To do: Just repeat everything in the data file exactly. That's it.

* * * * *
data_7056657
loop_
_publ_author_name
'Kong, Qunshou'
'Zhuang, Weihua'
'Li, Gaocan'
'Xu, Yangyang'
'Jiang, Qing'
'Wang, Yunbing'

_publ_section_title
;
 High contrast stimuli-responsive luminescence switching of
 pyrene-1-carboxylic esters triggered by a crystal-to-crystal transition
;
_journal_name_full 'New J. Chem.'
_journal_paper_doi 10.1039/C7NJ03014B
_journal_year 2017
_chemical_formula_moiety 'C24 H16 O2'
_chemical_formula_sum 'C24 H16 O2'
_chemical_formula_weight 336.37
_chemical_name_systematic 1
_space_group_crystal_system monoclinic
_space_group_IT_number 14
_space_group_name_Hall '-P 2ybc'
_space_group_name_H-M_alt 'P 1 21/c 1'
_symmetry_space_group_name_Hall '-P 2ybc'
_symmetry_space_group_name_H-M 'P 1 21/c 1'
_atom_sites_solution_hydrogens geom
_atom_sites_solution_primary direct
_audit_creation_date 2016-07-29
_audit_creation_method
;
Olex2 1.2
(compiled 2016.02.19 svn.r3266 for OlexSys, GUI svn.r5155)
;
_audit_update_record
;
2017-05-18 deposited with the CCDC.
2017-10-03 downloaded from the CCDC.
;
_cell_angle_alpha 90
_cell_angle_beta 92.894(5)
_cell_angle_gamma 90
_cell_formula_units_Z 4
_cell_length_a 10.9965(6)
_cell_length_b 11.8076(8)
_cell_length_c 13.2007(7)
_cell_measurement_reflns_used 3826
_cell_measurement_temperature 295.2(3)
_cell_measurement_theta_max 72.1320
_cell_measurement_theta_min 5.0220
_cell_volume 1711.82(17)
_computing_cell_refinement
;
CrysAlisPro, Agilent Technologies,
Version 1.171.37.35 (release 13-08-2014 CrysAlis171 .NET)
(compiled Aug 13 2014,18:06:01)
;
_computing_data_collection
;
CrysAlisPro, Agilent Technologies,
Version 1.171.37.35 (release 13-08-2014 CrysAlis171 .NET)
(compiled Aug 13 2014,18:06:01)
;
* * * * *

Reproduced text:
data_7056657
loop_
_publ_author_name
'Kong, Qunshou'
'Zhuang, Weihua'
'Li, Gaocan'
'Xu, Yangyang'
'Jiang, Qing'
'Wang, Yunbing'

_publ_section_title
;
 High contrast stimuli-responsive luminescence switching of
 pyrene-1-carboxylic esters triggered by a crystal-to-crystal transition
;
_journal_name_full 'New J. Chem.'
_journal_paper_doi 10.1039/C7NJ03014B
_journal_year 2017
_chemical_formula_moiety 'C24 H16 O2'
_chemical_formula_sum 'C24 H16 O2'
_chemical_formula_weight 336.37
_chemical_name_systematic 1
_space_group_crystal_system monoclinic
_space_group_IT_number 14
_space_group_name_Hall '-P 2ybc'
_space_group_name_H-M_alt 'P 1 21/c 1'
_symmetry_space_group_name_Hall '-P 2ybc'
_symmetry_space_group_name_H-M 'P 1 21/c 1'
_atom_sites_solution_hydrogens geom
_atom_sites_solution_primary direct
_audit_creation_date 2016-07-29
_audit_creation_method
;
Olex2 1.2
(compiled 2016.02.19 svn.r3266 for OlexSys, GUI svn.r5155)
;
_audit_update_record
;
2017-05-18 deposited with the CCDC.
2017-10-03 downloaded from the CCDC.
;
_cell_angle_alpha 90
_cell_angle_beta 92.894(5)
_cell_angle_gamma 90
_cell_formula_units_Z 4
_cell_length_a 10.9965(6)
_cell_length_b 11.8076(8)
_cell_length_c 13.2007(7)
_cell_measurement_reflns_used 3826
_cell_measurement_temperature 295.2(3)
_cell_measurement_theta_max 72.1320
_cell_measurement_theta_min 5.0220
_cell_volume 1711.82(17)
_computing_cell_refinement
;
CrysAlisPro, Agilent Technologies,
Version 1.171.37.35 (release 13-08-2014 CrysAlis171 .NET)
(compiled Aug 13 2014,18:06:01)
;
_computing_data_collection
;
CrysAlisPro, Agilent Technologies,
Version 1.171.37.35 (release 13-08-2014 CrysAlis171 .NET)
(compiled Aug 13 2014,18:06:01)
;